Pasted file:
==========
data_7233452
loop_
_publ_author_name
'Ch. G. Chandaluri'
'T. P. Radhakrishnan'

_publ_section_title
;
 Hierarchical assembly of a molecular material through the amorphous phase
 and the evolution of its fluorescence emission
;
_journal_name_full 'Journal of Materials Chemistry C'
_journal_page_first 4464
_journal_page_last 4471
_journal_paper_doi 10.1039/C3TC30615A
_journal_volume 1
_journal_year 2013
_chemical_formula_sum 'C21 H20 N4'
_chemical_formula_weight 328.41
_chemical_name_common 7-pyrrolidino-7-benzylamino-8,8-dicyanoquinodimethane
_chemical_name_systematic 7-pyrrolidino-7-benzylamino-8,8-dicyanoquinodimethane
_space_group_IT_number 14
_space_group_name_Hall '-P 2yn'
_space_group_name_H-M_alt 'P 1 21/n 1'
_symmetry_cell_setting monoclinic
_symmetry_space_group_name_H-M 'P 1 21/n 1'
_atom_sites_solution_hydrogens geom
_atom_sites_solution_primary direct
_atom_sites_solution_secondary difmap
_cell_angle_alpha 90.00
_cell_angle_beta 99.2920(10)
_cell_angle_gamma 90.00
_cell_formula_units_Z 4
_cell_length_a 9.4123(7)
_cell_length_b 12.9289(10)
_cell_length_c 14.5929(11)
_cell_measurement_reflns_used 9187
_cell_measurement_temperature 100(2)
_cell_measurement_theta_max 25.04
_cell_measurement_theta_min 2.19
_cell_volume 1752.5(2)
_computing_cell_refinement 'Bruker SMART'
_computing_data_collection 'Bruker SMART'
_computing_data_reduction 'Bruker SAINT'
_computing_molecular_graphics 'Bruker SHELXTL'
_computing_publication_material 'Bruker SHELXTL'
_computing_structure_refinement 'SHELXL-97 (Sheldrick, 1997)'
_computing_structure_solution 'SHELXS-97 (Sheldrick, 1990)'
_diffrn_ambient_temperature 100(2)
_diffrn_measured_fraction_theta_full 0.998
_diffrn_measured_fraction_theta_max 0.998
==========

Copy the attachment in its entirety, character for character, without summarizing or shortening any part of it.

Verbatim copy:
data_7233452
loop_
_publ_author_name
'Ch. G. Chandaluri'
'T. P. Radhakrishnan'

_publ_section_title
;
 Hierarchical assembly of a molecular material through the amorphous phase
 and the evolution of its fluorescence emission
;
_journal_name_full 'Journal of Materials Chemistry C'
_journal_page_first 4464
_journal_page_last 4471
_journal_paper_doi 10.1039/C3TC30615A
_journal_volume 1
_journal_year 2013
_chemical_formula_sum 'C21 H20 N4'
_chemical_formula_weight 328.41
_chemical_name_common 7-pyrrolidino-7-benzylamino-8,8-dicyanoquinodimethane
_chemical_name_systematic 7-pyrrolidino-7-benzylamino-8,8-dicyanoquinodimethane
_space_group_IT_number 14
_space_group_name_Hall '-P 2yn'
_space_group_name_H-M_alt 'P 1 21/n 1'
_symmetry_cell_setting monoclinic
_symmetry_space_group_name_H-M 'P 1 21/n 1'
_atom_sites_solution_hydrogens geom
_atom_sites_solution_primary direct
_atom_sites_solution_secondary difmap
_cell_angle_alpha 90.00
_cell_angle_beta 99.2920(10)
_cell_angle_gamma 90.00
_cell_formula_units_Z 4
_cell_length_a 9.4123(7)
_cell_length_b 12.9289(10)
_cell_length_c 14.5929(11)
_cell_measurement_reflns_used 9187
_cell_measurement_temperature 100(2)
_cell_measurement_theta_max 25.04
_cell_measurement_theta_min 2.19
_cell_volume 1752.5(2)
_computing_cell_refinement 'Bruker SMART'
_computing_data_collection 'Bruker SMART'
_computing_data_reduction 'Bruker SAINT'
_computing_molecular_graphics 'Bruker SHELXTL'
_computing_publication_material 'Bruker SHELXTL'
_computing_structure_refinement 'SHELXL-97 (Sheldrick, 1997)'
_computing_structure_solution 'SHELXS-97 (Sheldrick, 1990)'
_diffrn_ambient_temperature 100(2)
_diffrn_measured_fraction_theta_full 0.998
_diffrn_measured_fraction_theta_max 0.998